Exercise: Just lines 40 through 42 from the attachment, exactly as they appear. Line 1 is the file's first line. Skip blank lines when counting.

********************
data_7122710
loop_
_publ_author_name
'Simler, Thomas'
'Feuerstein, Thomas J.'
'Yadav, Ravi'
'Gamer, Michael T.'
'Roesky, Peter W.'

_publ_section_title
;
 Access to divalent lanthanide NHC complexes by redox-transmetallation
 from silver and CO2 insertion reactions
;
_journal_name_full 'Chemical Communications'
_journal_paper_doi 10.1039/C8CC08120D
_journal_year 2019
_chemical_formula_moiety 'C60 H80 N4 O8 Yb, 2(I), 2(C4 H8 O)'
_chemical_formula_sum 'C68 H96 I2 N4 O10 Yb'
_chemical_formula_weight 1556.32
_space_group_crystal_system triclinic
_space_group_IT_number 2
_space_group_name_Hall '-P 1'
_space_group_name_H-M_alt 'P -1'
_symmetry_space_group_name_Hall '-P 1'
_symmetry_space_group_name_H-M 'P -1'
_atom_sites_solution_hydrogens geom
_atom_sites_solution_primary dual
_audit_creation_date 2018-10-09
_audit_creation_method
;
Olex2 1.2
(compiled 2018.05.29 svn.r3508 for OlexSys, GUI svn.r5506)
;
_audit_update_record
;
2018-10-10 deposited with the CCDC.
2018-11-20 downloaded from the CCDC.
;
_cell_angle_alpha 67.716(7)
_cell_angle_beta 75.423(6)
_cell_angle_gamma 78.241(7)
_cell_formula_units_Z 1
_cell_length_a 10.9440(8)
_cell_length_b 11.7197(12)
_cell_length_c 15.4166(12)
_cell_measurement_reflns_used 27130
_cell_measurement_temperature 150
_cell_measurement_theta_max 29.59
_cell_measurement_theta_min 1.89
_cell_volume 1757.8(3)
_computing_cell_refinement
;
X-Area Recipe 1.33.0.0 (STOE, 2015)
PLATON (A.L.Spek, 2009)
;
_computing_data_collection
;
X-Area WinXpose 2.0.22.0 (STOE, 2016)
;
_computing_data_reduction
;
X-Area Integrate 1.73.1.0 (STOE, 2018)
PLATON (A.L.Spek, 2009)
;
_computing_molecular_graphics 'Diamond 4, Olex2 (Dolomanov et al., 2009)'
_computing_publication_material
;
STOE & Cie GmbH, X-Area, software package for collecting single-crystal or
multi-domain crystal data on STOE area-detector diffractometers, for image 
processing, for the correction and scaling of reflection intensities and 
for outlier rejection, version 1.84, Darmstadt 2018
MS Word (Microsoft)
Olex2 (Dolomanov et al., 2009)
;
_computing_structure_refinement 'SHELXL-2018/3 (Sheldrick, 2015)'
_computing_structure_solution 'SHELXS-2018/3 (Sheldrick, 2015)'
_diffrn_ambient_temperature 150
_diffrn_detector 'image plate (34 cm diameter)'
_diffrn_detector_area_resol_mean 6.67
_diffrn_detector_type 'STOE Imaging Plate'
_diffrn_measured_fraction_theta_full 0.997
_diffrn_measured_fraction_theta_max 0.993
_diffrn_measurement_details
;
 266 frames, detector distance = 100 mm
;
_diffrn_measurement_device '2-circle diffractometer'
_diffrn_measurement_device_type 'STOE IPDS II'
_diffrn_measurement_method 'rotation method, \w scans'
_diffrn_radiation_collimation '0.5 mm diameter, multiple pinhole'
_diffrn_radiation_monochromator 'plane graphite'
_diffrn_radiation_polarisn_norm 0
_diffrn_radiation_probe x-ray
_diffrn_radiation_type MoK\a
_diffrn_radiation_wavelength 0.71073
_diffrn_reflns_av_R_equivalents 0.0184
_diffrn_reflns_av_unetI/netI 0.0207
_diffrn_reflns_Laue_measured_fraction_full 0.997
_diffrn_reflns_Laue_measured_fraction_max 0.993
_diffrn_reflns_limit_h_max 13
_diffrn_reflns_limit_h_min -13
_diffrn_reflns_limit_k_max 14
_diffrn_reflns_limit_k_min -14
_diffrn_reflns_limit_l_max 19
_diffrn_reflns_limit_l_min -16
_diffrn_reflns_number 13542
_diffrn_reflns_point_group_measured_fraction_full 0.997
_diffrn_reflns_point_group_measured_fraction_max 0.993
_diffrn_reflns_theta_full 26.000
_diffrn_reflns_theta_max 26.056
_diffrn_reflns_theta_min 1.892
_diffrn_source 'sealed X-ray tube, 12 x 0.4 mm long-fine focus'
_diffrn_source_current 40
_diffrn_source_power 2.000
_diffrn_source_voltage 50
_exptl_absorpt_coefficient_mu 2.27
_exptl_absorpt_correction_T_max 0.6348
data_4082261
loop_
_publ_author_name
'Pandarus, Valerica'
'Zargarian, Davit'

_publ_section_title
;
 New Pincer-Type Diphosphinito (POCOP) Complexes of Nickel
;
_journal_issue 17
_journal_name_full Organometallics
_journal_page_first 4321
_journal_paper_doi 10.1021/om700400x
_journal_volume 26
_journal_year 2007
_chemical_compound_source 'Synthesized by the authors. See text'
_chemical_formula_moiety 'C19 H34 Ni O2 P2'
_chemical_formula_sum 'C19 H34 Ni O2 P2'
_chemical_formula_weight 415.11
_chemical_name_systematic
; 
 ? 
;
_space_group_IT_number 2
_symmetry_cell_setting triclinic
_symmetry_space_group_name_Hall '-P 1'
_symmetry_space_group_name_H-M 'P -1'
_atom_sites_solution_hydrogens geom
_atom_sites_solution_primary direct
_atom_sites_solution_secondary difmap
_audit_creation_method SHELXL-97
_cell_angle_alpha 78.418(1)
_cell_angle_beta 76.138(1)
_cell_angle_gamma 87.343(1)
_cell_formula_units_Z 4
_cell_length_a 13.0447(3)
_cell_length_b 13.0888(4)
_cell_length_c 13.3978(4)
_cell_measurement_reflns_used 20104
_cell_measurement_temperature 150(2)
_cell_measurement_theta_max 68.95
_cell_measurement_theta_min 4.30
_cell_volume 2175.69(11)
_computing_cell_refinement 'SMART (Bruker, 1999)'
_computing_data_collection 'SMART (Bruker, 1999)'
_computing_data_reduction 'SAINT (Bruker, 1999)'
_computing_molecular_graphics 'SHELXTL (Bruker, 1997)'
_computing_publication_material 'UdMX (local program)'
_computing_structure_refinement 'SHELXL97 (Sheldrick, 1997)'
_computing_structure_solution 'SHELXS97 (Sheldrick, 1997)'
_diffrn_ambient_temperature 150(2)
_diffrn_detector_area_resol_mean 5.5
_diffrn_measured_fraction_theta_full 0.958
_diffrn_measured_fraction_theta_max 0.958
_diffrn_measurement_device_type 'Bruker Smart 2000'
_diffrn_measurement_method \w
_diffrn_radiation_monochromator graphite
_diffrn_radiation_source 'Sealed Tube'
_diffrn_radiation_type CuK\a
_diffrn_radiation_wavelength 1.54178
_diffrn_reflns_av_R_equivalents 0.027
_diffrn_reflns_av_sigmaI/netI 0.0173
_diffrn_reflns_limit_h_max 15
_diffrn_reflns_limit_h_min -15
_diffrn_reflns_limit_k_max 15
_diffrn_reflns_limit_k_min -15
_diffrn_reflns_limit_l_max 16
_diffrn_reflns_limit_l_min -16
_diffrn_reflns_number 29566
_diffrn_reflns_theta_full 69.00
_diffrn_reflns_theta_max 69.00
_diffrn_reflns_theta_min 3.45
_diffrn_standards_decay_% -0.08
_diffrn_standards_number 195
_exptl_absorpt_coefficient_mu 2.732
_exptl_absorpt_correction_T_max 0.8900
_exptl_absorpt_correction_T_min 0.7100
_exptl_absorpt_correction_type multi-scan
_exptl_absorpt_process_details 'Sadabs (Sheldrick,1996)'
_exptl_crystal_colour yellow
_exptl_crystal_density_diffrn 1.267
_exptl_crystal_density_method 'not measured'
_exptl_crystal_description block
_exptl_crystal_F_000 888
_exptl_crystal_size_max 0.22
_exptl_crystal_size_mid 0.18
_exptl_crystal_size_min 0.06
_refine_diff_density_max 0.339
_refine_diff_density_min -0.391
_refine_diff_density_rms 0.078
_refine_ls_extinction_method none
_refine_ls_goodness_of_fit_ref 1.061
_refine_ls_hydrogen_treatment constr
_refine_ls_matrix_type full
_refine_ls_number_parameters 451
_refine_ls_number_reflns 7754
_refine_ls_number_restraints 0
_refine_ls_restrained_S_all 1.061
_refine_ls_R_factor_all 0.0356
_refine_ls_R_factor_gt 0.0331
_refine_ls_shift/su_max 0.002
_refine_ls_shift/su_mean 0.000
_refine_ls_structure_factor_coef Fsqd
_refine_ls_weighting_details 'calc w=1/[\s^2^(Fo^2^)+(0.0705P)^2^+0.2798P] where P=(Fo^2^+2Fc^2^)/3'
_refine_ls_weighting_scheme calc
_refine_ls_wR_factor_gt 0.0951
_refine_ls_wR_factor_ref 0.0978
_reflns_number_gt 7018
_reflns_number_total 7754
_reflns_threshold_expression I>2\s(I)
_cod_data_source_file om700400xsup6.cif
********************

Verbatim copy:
_cell_angle_beta 75.423(6)
_cell_angle_gamma 78.241(7)
_cell_formula_units_Z 1